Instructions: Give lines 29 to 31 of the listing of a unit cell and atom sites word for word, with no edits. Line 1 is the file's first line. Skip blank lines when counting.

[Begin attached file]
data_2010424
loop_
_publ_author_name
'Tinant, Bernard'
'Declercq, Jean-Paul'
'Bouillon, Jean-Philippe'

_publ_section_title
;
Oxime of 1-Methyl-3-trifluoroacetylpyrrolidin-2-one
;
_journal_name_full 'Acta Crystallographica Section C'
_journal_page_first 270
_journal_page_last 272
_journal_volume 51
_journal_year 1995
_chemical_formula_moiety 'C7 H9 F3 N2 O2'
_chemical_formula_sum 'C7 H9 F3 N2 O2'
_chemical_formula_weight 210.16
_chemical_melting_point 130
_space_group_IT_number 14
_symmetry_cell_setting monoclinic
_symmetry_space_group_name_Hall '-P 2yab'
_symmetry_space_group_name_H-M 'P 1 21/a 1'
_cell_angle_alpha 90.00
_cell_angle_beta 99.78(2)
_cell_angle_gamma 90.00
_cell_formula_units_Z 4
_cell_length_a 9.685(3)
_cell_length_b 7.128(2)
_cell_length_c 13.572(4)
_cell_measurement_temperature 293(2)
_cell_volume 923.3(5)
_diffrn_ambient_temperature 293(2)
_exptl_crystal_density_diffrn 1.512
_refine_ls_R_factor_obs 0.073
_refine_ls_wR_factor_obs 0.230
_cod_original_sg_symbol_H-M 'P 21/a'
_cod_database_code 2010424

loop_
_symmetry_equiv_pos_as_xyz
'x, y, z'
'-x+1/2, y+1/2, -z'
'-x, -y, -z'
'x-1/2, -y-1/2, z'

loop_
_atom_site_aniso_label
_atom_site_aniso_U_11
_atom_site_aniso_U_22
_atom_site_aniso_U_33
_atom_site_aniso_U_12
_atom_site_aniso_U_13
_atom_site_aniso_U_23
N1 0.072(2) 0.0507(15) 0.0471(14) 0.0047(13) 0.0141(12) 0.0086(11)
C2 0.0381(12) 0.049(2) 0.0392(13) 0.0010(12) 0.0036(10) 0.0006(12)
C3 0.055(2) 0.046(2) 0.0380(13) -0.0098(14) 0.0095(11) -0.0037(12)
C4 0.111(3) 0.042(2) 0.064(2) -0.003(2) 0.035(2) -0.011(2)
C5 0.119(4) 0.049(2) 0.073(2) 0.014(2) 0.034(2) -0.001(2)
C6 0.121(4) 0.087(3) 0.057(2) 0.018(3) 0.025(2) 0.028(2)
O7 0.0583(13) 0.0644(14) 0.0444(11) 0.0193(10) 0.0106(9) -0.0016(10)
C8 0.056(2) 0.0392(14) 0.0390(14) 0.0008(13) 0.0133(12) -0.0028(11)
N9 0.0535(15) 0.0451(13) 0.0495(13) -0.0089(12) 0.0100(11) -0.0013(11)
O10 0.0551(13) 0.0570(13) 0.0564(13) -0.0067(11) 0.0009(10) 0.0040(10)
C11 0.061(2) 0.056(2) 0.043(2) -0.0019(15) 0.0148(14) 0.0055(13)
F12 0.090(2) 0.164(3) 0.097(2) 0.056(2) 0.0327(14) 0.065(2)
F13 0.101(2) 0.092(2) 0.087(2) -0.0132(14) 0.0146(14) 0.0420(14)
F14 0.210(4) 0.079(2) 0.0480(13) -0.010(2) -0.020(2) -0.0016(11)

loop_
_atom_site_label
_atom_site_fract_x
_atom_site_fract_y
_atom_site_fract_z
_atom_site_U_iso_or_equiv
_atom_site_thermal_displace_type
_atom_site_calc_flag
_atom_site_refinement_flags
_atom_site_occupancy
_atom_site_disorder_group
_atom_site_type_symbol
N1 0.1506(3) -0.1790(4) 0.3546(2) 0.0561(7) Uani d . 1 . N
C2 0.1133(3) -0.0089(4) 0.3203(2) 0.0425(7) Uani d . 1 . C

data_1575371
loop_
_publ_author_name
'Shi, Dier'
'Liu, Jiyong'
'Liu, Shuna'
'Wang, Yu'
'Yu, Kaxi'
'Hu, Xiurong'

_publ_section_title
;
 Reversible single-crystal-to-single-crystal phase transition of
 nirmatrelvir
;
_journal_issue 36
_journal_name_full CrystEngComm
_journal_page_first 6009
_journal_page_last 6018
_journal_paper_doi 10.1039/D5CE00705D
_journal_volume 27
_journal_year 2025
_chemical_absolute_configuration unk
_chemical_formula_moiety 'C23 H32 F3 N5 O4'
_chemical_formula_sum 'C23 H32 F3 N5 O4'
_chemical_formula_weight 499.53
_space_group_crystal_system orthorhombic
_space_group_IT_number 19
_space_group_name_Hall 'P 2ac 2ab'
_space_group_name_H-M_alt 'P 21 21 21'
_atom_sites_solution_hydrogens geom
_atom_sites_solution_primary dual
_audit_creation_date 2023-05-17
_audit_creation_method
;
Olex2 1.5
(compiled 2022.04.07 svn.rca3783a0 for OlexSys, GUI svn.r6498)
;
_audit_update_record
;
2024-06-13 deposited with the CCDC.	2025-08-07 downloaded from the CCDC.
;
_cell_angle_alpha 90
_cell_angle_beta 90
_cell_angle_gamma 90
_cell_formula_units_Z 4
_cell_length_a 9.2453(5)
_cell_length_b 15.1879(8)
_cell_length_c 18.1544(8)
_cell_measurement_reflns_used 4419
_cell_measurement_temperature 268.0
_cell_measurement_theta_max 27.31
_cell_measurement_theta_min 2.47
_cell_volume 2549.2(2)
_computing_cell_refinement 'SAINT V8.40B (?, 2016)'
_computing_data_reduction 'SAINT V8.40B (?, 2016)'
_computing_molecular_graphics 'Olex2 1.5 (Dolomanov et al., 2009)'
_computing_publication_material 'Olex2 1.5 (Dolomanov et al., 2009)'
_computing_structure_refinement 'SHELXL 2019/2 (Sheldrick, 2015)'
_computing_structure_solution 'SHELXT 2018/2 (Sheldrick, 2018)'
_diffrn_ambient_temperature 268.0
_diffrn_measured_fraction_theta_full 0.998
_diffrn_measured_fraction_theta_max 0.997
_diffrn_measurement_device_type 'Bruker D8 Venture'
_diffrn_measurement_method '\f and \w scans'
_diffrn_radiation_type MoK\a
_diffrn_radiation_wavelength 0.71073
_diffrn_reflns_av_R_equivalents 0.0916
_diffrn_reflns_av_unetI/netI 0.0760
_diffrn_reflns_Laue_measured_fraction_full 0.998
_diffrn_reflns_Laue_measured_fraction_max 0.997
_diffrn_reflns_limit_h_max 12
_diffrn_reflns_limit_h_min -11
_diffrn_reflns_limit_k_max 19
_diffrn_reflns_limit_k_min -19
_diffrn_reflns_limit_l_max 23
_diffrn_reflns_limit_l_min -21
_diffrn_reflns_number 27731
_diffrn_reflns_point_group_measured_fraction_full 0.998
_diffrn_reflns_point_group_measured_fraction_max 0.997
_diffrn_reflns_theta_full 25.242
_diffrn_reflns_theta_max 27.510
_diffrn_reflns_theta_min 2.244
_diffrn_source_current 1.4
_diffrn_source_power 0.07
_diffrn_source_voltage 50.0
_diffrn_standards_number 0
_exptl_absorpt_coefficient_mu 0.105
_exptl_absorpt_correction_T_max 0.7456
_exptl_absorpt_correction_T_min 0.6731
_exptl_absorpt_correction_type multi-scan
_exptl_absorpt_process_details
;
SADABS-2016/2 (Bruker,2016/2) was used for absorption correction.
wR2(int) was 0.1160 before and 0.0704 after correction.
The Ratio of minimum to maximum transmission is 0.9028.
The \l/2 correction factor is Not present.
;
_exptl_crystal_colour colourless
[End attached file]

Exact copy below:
_cell_length_b 7.128(2)
_cell_length_c 13.572(4)
_cell_measurement_temperature 293(2)